Japanese travelers await more flight seats

WHILE tourism arrivals to Cebu are now getting better, Japanese, one of the top tourist source markets for Cebu after Koreans, are still waiting for more airline seats to open up so they can travel to Cebu.

Cebu Alliance of Tour Operation Specialists Inc. (Catos) president Alice Queblatin said in an interview Friday, May 12, 2023, that foreign arrivals are “getting better because there are already more seats, more flights. Koreans are here and hopefully, (arrivals) from Japan, we are waiting for their big return.”

Queblatin said Japanese are now open to traveling again to Cebu, but there are not enough seats from Japan to Cebu. There are no direct flights to other destinations in Japan from Cebu except to Tokyo (Narita).

“But I heard that in July, there will be more seats,” she said.

Cebu Pacific resumed its Narita-Cebu roundtrip service on May 1. The Cebu-Narita flight, the fourth international destination of Cebu Pacific from Cebu, will operate daily, departing from the Mactan-Cebu International Airport at 2 a.m. and arriving at 1:20 p.m. in Cebu for its turnaround flight.

Philippine Airlines, on the other hand, also flies Cebu-Tokyo (Narita) four times a week every Wednesday, Thursday, Saturday and Sunday.

Cebu welcomed 30,241 arrivals from Japan last year, up 613.74 percent from 4,237 arrivals in 2021. Japan was Cebu’s fourth tourist source market next to Korea (170,943 arrivals), USA (90,107) and China (50,036).

There were 2.8 million foreign tourists who arrived in Cebu last year from 902,573 in 2021.

Meanwhile, Queblatin said the tourism stakeholders and the Cebu City Tourism Commission are currently working together to create tourism hubs in Cebu. These are the heritage, highland, coastal and urban tourism hubs.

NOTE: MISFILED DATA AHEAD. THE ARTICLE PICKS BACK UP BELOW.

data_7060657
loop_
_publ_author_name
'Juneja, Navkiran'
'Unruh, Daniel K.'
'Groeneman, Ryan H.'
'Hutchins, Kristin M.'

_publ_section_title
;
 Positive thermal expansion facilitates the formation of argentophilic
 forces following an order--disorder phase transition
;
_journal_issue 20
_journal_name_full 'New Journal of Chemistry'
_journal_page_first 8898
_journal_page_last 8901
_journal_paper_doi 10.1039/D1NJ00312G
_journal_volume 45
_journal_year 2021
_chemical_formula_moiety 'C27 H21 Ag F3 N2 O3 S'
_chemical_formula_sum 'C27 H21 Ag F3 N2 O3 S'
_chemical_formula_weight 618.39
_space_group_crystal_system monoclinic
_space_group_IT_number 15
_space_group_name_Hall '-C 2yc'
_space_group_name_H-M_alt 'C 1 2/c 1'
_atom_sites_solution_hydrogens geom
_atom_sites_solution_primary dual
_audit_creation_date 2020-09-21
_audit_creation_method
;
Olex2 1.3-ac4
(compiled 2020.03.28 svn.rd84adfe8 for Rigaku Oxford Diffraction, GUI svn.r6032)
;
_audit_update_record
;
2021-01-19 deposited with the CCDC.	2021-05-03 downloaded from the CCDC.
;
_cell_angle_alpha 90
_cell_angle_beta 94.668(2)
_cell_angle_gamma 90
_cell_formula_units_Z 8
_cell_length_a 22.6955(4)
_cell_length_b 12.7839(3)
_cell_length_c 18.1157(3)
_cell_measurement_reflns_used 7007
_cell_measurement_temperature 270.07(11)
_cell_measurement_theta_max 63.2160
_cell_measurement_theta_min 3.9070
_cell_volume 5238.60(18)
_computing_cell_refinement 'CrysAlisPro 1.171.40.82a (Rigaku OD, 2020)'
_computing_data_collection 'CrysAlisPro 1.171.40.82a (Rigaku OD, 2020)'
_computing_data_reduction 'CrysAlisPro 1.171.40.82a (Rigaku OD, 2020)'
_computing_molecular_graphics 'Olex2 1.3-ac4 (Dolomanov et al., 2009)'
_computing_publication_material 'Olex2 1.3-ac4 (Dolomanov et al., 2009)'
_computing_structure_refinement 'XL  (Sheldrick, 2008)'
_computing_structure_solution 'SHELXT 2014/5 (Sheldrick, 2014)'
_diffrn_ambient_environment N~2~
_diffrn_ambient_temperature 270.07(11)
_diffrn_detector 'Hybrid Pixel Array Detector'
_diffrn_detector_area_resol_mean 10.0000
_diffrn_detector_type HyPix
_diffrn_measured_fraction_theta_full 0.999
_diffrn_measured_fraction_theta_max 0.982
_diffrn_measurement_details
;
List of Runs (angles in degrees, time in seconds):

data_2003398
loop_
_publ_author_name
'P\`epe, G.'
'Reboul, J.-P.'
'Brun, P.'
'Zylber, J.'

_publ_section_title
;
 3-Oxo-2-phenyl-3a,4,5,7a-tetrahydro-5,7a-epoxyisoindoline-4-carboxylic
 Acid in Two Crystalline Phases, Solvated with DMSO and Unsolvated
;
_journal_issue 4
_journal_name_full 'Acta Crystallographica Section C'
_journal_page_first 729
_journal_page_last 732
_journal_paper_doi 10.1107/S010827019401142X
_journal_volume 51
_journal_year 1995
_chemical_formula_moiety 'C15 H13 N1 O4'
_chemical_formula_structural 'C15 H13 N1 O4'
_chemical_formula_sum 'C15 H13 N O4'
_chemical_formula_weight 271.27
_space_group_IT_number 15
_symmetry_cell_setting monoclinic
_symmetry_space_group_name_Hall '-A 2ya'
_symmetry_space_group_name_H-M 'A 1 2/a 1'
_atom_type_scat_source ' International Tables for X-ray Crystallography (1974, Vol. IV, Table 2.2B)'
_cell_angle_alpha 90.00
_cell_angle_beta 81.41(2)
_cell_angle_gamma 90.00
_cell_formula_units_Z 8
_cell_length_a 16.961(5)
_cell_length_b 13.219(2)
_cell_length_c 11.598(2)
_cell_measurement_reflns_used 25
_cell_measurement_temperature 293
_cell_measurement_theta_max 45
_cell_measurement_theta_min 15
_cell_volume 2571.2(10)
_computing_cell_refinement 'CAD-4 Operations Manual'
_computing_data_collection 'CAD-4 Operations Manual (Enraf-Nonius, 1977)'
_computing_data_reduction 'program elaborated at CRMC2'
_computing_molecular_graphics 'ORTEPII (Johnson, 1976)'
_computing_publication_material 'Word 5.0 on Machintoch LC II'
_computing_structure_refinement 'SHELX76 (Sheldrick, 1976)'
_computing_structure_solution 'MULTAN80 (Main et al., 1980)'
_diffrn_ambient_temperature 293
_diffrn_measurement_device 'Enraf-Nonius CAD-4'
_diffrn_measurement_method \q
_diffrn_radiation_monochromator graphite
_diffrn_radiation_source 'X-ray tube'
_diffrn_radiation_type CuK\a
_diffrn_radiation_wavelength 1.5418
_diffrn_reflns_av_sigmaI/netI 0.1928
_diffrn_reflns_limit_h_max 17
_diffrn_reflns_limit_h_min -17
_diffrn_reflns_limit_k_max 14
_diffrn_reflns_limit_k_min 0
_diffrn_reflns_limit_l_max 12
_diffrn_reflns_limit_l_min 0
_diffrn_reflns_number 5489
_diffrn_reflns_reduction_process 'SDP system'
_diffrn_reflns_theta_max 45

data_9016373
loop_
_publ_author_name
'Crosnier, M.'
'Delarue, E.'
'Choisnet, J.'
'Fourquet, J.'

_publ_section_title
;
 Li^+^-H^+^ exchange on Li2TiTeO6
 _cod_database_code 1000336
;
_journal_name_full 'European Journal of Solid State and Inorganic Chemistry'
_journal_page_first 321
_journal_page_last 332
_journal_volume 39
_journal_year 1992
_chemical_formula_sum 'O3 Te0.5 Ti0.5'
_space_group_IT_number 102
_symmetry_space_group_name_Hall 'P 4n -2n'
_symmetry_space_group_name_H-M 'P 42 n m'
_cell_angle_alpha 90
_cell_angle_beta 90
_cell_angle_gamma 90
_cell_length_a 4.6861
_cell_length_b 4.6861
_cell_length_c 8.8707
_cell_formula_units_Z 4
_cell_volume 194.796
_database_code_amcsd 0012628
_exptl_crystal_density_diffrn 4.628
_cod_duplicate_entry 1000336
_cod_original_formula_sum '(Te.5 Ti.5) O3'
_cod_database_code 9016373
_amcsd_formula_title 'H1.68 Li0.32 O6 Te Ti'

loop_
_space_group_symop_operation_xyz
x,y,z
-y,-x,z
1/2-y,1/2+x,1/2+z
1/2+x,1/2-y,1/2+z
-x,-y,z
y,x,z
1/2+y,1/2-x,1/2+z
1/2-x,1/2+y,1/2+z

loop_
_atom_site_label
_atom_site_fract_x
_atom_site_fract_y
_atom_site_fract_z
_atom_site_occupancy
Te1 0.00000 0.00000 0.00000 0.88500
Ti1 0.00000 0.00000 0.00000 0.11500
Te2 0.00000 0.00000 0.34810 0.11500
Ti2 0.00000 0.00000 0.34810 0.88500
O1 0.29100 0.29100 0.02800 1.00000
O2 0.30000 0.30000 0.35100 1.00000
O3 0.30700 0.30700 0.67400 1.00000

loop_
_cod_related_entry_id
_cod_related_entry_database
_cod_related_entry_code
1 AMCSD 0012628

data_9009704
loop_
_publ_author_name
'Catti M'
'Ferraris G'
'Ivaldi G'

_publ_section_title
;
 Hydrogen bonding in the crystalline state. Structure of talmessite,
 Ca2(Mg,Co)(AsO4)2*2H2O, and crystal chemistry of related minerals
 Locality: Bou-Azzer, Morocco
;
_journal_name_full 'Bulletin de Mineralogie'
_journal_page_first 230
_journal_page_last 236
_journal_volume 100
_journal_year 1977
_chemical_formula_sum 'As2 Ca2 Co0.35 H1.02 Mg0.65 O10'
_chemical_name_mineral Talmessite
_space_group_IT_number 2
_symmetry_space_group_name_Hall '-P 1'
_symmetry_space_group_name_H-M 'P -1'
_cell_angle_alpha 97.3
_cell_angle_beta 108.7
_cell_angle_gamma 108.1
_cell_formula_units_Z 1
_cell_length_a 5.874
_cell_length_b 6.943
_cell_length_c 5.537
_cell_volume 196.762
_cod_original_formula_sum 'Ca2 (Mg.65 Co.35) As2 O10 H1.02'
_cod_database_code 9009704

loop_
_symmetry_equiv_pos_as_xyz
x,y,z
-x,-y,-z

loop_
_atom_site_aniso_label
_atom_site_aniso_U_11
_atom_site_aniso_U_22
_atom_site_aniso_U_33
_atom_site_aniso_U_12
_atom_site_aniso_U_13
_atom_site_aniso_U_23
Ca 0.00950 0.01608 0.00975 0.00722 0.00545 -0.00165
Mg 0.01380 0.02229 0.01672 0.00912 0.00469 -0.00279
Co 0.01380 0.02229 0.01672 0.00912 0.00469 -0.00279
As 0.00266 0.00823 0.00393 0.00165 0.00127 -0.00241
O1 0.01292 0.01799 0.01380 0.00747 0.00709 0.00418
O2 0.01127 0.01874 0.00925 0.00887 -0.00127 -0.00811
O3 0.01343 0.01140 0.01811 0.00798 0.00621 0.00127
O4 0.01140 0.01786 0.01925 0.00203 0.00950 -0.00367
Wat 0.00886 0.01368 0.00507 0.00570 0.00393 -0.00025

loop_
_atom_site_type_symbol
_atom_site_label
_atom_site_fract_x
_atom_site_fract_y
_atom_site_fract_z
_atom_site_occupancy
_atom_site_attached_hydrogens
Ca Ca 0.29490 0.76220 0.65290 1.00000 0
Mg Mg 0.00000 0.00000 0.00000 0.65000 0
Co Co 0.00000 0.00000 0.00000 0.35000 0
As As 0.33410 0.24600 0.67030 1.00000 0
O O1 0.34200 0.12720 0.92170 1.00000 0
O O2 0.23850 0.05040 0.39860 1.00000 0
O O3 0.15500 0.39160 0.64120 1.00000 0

“The market that is accessible right now is the domestic but we are also promoting these tourism hubs overseas,” said Queblatin.

Global tourism

An estimated 235 million tourists traveled internationally in the first three months of the year, according to new data from the United Nations World Tourism Organization (UNWTO).

This is more than double the same period of 2022 and is already 80 percent of pre-pandemic levels, marking that international tourism is well on its way to returning to pre-pandemic levels.

The Middle East saw the strongest performance as the only region exceeding 2019 arrivals at 15 percent growth and the first to recover pre-pandemic numbers in a full quarter.

Europe, on the other hand, reached 90 percent of pre-pandemic levels driven by strong intra-regional demand, while Africa reached 88 percent and the Americas about 85 percent of the 2019 levels.

Asia and the Pacific accelerated its recovery with 54 percent of pre-pandemic levels, but this upward trend is set to accelerate now that most destinations, particularly China, have re-opened.

“The start of the year has shown again tourism’s unique ability to bounce back. In many places, we are close to or even above pre-pandemic levels of arrivals. However, we must remain alert to challenges ranging from geopolitical insecurity, staffing shortages, and the potential impact of the cost-of-living crisis on tourism, and we must ensure tourism’s return delivers on its responsibilities as a solution to the climate emergency and as a driver of inclusive development,” said UNWTO Secretary-General Zurab Pololikashvili in a statement.

High inflation and rising oil prices that translate to higher transport and accommodation costs are some of the factors that weigh down the full recovery of international tourism in 2023.

“As a result, tourists are expected to increasingly seek value for money and travel closer to home,” the UNWTO Panel of experts said.

Uncertainty derived from the Russian aggression against Ukraine and other mounting geopolitical tensions, also continue to represent downside risks.